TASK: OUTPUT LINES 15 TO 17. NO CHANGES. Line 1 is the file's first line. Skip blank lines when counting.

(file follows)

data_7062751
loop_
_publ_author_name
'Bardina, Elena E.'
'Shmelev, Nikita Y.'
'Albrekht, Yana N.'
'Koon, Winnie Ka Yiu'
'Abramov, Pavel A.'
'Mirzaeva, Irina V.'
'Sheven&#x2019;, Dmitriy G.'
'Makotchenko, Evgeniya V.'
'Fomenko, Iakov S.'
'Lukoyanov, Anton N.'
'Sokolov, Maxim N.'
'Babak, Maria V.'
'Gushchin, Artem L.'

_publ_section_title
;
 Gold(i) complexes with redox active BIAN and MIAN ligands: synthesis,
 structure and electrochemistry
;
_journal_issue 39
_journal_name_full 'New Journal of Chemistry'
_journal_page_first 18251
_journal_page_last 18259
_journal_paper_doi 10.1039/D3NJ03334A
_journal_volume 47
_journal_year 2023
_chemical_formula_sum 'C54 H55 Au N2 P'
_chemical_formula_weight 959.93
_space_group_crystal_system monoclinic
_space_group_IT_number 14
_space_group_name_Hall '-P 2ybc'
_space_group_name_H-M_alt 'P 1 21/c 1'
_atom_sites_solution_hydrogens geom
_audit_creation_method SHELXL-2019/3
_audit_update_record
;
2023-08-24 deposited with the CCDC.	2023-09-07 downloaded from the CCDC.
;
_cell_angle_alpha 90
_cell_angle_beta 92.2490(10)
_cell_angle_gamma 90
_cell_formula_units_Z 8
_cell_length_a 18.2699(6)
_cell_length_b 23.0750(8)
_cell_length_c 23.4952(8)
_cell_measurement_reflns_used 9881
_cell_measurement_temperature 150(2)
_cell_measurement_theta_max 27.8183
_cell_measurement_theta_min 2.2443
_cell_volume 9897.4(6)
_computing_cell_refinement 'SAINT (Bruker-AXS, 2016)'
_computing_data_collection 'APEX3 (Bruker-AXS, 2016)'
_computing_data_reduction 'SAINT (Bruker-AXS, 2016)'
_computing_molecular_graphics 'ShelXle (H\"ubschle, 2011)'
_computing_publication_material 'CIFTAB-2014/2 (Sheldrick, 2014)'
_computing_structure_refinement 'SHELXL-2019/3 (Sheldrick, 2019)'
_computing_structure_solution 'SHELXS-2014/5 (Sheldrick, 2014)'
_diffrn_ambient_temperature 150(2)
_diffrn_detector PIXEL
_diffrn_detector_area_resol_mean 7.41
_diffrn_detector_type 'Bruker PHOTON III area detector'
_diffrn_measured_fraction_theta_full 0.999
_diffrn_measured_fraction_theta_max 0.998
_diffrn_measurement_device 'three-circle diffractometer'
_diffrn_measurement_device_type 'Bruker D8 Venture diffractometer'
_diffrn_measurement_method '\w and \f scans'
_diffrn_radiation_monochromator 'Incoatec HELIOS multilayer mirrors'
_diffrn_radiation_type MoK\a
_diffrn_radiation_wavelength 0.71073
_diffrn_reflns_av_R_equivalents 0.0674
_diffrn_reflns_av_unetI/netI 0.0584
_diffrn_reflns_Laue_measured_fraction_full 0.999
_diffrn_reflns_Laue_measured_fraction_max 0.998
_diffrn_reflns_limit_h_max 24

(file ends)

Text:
'Babak, Maria V.'
'Gushchin, Artem L.'

_publ_section_title